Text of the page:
General Motors' Voltec drivetrain, the range-extended plug-in setup used on the Chevrolet Volt and the new 2014 Cadillac ELR, is among the most advanced drivetrains on the roads.

That's not to say there isn't room for greater improvement though, and that's exactly what GM is doing.

In fact, as Charged EVs reports, there are far more differences between the drivetrain used in the Volt and the newer ELR than the on-paper figures give them credit for--and developments found in the ELR are only likely to make future Volts and other Voltec vehicles even more efficient.

Befitting Cadillac's more upmarket image, GM engineers have endowed it with a little more power and a few extra features over the Volt on which it's based--including a paddle system on the steering wheel for increasing or reducing braking regeneration.

But under the skin, it's advancements in the electric motor, the control systems and software that really separate the two vehicles.

According to Tim Grewe, Cadillac ELR powertrain Chief Engineer, GM upgraded "everything" in the ELR, compared to the Volt. The drivetrain layout and hardware are largely the same, but detail changes to the control systems are where the real work has taken place.

For example, engineers have found a way of using the harmonic oscillation of electrical pulses from the inverter to boost the motor's capabilities.

Grewe describes it as "third harmonic injection", though it's also known as pulse width modulation, and allows GM to push the electric motor harder without unwanted noises and vibrations.

Precise control of the magnets in the motor has also allowed the team to liberate more performance and efficiency without generating unwanted heat.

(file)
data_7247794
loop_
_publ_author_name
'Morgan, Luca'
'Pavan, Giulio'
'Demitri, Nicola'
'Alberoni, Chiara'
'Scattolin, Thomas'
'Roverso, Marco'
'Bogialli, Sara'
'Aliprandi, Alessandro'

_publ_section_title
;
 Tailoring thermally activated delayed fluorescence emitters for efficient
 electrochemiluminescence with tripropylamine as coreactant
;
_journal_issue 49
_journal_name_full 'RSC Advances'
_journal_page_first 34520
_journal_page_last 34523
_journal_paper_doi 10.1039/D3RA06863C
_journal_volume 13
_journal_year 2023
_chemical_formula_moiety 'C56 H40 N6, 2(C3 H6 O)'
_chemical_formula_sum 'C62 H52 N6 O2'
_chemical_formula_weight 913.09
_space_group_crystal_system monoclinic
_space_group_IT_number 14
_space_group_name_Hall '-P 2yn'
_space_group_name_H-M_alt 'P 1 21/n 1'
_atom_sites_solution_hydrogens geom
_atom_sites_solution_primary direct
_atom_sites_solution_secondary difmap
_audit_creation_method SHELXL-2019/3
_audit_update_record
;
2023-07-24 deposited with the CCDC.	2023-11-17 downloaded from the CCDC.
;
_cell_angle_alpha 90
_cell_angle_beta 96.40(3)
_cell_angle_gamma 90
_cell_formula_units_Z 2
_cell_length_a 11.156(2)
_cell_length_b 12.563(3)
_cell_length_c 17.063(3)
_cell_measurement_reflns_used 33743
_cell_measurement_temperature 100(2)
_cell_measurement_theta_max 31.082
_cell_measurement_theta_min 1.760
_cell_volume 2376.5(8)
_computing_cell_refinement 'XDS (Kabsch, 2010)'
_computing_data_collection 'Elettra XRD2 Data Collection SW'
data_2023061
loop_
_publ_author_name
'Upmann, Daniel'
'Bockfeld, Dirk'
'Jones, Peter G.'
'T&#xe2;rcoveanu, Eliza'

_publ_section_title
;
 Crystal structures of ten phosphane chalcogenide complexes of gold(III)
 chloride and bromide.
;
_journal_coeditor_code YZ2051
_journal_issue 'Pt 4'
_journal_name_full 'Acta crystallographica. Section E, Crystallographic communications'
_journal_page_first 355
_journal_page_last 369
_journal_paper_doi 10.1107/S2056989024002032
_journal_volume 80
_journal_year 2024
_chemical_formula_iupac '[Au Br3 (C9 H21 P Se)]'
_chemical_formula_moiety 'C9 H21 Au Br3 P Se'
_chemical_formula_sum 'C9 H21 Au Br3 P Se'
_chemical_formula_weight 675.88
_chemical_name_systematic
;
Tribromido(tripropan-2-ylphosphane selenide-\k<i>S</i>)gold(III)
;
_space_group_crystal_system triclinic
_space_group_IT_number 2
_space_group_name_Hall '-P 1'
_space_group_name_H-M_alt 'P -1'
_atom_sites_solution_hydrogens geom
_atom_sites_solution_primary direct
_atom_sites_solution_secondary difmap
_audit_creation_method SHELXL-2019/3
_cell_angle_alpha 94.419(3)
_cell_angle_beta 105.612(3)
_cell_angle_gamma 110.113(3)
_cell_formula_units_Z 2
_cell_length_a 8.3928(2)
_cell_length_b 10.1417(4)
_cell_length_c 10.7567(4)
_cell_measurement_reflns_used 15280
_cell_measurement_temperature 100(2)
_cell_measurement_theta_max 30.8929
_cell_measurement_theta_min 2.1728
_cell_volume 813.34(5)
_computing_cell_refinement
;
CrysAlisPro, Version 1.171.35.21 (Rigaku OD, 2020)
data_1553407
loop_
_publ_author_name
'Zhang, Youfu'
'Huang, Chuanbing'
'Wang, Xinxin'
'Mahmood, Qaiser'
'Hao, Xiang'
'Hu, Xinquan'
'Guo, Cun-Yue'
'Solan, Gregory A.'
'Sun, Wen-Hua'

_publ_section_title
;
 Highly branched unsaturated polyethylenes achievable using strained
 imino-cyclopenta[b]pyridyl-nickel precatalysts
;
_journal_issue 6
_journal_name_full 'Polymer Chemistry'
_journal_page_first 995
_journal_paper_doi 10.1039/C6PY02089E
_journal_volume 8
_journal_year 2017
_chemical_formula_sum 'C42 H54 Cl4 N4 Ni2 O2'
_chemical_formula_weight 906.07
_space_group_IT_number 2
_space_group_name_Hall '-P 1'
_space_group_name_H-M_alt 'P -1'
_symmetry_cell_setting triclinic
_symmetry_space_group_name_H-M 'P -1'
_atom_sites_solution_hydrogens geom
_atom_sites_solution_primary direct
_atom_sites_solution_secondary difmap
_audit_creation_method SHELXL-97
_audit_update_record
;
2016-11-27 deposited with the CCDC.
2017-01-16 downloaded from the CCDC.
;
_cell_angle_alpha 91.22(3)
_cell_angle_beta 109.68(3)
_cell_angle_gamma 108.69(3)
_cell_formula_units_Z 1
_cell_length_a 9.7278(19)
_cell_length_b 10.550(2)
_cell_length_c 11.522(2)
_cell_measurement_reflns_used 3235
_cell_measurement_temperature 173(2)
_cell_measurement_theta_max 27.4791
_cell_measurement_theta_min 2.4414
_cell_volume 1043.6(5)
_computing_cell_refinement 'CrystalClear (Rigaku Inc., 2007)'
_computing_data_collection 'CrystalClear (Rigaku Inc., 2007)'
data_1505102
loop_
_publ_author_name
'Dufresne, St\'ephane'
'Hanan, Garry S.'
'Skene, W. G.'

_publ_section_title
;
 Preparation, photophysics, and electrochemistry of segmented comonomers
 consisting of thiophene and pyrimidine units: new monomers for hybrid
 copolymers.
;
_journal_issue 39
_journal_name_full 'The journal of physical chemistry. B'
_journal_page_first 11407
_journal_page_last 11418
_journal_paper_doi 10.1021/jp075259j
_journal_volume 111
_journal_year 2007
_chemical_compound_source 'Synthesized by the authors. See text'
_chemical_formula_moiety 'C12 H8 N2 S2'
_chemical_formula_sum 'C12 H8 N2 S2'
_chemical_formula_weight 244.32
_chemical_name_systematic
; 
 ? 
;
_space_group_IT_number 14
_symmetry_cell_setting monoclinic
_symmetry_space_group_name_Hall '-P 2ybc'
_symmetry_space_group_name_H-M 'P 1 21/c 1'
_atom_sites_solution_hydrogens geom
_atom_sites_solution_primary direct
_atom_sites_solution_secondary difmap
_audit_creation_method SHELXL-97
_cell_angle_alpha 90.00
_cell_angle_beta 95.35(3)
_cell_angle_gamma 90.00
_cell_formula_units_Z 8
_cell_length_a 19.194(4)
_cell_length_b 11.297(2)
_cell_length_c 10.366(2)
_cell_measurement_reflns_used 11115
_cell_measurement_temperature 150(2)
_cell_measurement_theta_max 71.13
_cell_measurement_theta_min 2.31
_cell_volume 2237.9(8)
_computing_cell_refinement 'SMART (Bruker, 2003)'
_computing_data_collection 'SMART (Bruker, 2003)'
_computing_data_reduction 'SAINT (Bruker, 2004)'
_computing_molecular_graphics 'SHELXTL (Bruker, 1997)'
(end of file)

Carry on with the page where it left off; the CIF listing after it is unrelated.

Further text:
2014 Cadillac ELR 'Regen on Demand' paddle shifters

2014 Cadillac ELR 'Regen on Demand' paddle shifters

With the batteries, GM has made best use of the opt-in statistics gathered from Volt drivers to learn about the load profile of the batteries. This has allowed the team to control the batteries more precisely, and push them harder to access more power. Essentially, a wide redundancy margin has been reduced using real-world data, without sacrificing real-world usability, safety or longevity.

The ELR also uses a real-time optimizer to assess the driver's requirements and deliver the right mix of responsiveness and efficiency for any given situation. The Volt already has such a system, but the ELR's is once again more advanced, based on knowledge from real-world data.

It isn't clear how many of these advancements will make it onto the current Volt--if any--though they're almost certain to be incorporated into future models using the Voltec drivetrain.

And by then, knowledge gleaned from the refined system on the ELR may lead to even greater improvements.

As Grewe says, it's all about improving control of how the system operates--and real-world knowledge from the Volt has helped the ELR operate even better.


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